There was surprising consensus around the need for governmental solutions of some sort, as a counterweight to the massing power of the new, post-industrial behemoths. Analogies were frequently drawn to the then-startlingly-new leviathans of the industrial age and the regulatory agencies (the Interstate Commerce Commission, Federal Trade Commission, and Federal Communications Commission) and sweeping laws (like the Sherman Antitrust Act, National Labor Relations Act, and the broadcasting “fairness doctrine”) devised to confront them. When new, these industries too were seen as so novel and gargantuan as to be unmanageable by such an old technology as “government.” And yet, a vibrant collective response to the threats they posed emerged.
Practically every day, calls increase from politicians and regulators on both sides of the Atlantic for similar governmental action today against one or another tech industry giant. Count me a skeptic: These technologies represent a larger environmental shift undermining traditional, territorial governments just as much as they’re undermining every other existing incumbent, industry and institution. But even if governments still can act effectively against these technologies, it is not at all clear how they would.
For instance, Senator Elizabeth Warren (D-MA) has called for breaking up all of them, but her plan basically just targets the FANGs for what boils down to renewed aggressiveness in enforcing long-standing antitrust principles. This would certainly be salutary – but the concentration and monopolization problem these companies pose is not purely, or even primarily, economic. As Roger McNamee, an early Facebook investor and mentor who has become a fierce critic, has written, “there is no preexisting model of regulation to address the heart of the problem, which relates to the platform’s design and business model.”
In short, what’s needed isn’t so much less tech or more regulation – it’s different tech companies with very different business models.
McNamee, for instance, thinks a business model free of “massive surveillance, filter bubbles, and data insecurity” may require a subscription base, rather than advertising. I believe, in contrast, that rather than creating services (including a faux sense of community) that people won’t pay for and then trying to monetize (i.e., exploit) their customers, technologists must create commercial ecologies that people value and that can themselves – rather than the people using them – be monetized. With different economic rewards, there will be different programming architecture put it place.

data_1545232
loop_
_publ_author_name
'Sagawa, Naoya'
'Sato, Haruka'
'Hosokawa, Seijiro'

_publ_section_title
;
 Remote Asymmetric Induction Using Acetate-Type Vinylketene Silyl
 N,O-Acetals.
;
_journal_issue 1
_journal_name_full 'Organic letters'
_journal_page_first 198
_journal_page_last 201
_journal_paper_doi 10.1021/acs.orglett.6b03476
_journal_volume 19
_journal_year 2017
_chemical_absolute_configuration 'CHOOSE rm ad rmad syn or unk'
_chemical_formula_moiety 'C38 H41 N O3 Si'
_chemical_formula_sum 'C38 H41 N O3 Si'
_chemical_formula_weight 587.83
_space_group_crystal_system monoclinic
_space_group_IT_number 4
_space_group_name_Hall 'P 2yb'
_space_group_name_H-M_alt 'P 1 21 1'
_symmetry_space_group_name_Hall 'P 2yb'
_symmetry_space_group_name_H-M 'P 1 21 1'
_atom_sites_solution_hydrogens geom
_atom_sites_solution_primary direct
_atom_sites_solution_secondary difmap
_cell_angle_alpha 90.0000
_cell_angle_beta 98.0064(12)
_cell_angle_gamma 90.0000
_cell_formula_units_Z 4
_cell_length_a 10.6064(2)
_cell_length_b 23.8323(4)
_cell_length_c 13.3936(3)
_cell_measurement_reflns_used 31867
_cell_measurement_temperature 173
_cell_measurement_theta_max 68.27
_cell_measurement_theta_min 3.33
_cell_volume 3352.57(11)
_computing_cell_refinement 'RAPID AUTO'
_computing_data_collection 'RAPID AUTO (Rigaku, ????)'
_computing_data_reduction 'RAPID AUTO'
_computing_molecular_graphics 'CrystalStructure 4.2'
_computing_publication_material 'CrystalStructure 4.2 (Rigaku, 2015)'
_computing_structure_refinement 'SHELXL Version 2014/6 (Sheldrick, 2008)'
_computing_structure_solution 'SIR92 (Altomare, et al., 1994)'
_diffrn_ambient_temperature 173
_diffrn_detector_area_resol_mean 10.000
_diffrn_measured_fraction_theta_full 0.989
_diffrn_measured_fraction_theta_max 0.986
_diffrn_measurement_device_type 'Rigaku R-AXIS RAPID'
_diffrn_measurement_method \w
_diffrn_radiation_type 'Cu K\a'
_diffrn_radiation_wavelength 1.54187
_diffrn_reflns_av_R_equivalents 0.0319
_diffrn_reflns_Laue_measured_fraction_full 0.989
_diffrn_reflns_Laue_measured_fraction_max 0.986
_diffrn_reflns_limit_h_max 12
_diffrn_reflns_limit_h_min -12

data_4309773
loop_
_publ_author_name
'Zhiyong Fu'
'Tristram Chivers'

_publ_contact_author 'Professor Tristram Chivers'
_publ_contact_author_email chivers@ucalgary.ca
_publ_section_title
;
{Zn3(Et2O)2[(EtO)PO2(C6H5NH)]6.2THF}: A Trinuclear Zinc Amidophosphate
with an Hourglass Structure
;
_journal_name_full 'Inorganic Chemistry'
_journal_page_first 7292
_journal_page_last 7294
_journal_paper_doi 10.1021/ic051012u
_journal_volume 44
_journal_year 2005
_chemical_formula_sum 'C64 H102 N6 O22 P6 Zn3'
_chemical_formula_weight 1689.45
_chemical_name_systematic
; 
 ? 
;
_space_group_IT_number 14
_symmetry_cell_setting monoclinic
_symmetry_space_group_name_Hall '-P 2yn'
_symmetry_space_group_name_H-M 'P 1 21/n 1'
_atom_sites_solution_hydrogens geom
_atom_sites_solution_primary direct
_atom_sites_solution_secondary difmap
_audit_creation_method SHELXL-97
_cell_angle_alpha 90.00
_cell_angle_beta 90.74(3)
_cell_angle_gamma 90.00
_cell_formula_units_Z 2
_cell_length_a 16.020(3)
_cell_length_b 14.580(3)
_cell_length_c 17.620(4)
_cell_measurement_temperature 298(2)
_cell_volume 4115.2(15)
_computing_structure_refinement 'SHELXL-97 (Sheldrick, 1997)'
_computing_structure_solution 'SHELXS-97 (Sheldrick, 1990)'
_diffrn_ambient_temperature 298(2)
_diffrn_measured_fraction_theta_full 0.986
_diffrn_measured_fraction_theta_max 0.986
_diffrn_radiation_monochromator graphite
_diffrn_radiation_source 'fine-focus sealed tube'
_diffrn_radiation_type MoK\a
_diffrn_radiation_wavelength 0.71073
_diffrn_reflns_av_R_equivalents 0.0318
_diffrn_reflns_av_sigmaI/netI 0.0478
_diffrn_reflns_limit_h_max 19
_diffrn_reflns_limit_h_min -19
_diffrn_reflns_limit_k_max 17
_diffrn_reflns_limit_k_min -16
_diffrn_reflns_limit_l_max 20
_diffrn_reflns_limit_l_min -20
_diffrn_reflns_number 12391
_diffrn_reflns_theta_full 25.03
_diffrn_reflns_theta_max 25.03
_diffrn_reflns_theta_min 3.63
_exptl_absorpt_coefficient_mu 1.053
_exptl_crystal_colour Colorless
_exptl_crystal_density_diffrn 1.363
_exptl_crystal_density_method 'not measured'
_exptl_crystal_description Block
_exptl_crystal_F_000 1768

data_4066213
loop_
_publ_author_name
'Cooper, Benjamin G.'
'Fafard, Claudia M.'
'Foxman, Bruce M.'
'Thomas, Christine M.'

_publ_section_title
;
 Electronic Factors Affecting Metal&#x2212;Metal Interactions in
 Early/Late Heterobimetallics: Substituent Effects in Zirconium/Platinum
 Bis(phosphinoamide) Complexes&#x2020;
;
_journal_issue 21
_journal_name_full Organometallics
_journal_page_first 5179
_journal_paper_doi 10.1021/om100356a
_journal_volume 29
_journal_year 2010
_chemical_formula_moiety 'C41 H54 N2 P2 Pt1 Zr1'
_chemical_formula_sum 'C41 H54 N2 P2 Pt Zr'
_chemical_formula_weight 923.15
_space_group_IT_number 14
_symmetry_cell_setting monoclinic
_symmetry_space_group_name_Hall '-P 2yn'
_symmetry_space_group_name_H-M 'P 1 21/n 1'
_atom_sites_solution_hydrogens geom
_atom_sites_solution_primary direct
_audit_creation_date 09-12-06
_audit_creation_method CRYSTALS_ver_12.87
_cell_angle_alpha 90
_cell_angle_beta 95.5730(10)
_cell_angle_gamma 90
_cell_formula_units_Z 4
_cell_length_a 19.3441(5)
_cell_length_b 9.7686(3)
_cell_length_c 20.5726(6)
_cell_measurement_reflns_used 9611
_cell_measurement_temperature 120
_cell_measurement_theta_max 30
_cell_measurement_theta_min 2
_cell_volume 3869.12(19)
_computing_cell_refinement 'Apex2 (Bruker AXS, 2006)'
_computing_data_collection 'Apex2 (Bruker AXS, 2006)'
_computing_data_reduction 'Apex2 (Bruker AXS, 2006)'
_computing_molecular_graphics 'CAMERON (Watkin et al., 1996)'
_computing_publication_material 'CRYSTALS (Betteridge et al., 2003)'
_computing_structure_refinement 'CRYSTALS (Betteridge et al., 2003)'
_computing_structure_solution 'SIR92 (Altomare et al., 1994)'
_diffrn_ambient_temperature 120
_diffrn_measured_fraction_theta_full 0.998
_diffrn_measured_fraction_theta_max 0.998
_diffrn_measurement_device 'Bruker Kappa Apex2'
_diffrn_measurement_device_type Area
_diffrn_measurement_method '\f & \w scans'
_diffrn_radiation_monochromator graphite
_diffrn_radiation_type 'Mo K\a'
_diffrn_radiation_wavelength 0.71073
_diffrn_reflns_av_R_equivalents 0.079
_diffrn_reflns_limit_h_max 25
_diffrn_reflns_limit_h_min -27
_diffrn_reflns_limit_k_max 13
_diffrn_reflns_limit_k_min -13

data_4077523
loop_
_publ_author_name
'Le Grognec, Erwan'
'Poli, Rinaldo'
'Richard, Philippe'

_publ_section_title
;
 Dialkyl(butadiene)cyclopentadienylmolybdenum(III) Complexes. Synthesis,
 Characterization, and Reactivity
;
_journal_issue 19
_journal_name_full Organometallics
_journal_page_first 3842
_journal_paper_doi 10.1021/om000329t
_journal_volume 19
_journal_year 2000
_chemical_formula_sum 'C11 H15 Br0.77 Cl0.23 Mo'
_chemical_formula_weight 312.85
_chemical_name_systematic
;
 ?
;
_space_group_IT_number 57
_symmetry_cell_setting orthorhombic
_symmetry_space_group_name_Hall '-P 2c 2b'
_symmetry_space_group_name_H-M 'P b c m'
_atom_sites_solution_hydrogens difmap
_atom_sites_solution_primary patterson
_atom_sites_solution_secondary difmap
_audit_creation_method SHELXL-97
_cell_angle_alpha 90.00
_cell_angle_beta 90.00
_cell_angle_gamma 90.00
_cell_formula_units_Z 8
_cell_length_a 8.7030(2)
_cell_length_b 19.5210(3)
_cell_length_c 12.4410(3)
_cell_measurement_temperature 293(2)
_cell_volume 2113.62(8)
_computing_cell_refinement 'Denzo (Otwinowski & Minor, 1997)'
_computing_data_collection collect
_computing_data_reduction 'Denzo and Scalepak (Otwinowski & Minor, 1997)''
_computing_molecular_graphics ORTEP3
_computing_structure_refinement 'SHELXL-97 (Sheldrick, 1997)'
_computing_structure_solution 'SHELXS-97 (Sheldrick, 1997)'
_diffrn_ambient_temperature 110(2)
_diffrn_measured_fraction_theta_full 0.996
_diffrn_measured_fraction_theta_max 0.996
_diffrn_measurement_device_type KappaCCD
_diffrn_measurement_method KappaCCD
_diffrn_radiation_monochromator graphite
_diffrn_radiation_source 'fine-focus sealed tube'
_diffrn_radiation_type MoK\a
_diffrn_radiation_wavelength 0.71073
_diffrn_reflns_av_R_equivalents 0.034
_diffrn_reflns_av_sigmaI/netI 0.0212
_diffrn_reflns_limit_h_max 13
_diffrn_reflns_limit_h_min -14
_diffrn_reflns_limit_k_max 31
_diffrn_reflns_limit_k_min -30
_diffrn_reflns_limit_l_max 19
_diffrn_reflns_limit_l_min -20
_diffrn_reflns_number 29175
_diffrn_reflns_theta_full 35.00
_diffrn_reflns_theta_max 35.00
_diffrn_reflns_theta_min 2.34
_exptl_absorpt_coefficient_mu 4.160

Different revenue models and business approaches are possible specifically in the data privacy area that underlies the debate over AI: Consumers can retain ownership of their own data and sell or expose it as they choose, which European countries and some US states are working to legislate. But, in what will prove more important in the long run, a number of companies are developing the business cases for this: Signal offers end-to-end encrypted phone calls and text messaging. DuckDuckGo is a search engine that doesn’t track users’ searches, allows them to block ads, and aims at objective results instead of ranking search answers based on user data (i.e., so you don’t just get the answers you’re calculated already to agree with). Hashtiv, which similarly allows ad-blocking and dispenses with company-determined algorithms, is building an alternative to Facebook that meets European Union data privacy requirements. CoverUS lets users retain full ownership and control of their data and earn profits for selling it if and how they themselves choose.
Emperor Yuan scoffs at the flying machine’s inventor, “It is only necessary [to him] that he create, without knowing why he has done so, or what this thing will do.” But there are plenty more who do think about just that. They’re developing business models with the same technologies we currently fear, but with the greater good in mind.
The question any such idealistic solution must answer is, simply, Will it fly?